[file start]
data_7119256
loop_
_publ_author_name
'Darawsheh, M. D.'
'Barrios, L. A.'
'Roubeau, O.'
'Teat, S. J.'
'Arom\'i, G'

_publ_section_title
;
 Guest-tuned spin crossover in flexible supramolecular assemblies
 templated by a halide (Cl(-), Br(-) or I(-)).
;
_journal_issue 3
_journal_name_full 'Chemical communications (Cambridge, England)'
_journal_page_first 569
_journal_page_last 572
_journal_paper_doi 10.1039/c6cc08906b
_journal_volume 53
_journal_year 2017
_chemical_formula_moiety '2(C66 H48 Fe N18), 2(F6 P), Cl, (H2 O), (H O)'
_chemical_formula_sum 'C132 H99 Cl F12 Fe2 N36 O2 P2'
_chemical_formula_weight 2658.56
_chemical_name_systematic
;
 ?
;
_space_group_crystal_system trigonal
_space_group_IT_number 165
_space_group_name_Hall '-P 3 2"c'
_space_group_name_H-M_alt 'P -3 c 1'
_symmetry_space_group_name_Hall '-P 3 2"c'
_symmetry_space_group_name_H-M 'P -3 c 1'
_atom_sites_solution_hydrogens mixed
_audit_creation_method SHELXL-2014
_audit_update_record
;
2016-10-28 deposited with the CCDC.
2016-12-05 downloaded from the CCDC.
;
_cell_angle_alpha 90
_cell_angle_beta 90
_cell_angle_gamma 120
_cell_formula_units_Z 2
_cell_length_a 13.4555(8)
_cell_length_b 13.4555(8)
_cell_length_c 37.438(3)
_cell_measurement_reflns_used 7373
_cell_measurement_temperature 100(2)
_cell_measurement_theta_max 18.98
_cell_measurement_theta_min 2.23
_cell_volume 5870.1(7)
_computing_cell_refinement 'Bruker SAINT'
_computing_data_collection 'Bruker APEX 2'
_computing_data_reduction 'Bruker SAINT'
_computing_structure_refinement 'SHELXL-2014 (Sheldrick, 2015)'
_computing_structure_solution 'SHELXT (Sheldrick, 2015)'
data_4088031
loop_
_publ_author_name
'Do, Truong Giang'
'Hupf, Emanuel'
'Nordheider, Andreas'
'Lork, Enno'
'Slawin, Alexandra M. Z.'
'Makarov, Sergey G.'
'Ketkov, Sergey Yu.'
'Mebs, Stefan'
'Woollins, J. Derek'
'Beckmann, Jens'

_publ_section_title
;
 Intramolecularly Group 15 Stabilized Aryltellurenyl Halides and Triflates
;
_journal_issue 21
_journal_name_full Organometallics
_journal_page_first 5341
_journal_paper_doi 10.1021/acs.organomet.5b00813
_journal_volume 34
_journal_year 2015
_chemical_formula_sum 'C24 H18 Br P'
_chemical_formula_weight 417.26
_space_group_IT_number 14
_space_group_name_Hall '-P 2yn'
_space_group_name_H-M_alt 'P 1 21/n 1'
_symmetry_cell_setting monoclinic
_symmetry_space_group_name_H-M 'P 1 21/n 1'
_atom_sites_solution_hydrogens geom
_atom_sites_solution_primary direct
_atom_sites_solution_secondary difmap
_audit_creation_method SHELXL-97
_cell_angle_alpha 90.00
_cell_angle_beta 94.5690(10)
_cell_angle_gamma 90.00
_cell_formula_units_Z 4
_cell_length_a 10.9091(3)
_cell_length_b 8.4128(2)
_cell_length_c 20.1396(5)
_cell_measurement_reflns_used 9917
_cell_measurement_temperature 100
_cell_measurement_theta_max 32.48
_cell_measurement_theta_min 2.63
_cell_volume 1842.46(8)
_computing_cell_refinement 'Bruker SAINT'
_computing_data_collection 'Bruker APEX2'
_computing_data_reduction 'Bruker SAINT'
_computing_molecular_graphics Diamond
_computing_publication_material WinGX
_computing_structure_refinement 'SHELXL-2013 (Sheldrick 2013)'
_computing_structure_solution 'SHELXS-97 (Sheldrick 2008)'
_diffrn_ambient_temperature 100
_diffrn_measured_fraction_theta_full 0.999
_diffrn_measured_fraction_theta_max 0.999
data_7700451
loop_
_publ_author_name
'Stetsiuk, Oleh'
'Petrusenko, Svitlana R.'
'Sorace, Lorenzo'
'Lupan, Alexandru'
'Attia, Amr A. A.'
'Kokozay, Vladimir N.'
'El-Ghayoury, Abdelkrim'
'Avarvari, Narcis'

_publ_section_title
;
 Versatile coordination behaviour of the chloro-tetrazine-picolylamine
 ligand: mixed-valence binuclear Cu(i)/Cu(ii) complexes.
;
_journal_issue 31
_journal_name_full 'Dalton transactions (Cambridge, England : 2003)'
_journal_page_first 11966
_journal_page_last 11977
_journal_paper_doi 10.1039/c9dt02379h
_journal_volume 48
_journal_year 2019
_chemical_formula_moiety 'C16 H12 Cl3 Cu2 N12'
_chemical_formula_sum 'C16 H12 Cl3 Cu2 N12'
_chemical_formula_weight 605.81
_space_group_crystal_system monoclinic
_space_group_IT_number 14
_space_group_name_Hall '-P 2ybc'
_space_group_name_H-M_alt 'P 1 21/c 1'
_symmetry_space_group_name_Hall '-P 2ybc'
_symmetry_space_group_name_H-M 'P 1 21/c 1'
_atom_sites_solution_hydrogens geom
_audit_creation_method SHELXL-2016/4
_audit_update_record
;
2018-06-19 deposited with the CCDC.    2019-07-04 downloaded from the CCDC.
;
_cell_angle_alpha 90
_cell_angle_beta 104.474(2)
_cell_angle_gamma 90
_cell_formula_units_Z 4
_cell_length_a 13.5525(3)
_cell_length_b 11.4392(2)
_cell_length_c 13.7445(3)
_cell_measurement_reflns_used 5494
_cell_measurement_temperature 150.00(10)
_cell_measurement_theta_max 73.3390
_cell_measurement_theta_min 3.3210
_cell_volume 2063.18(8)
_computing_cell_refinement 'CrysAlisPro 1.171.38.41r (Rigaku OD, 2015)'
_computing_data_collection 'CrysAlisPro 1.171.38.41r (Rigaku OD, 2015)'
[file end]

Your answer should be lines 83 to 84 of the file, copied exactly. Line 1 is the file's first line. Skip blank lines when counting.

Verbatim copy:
_space_group_IT_number 14
_space_group_name_Hall '-P 2yn'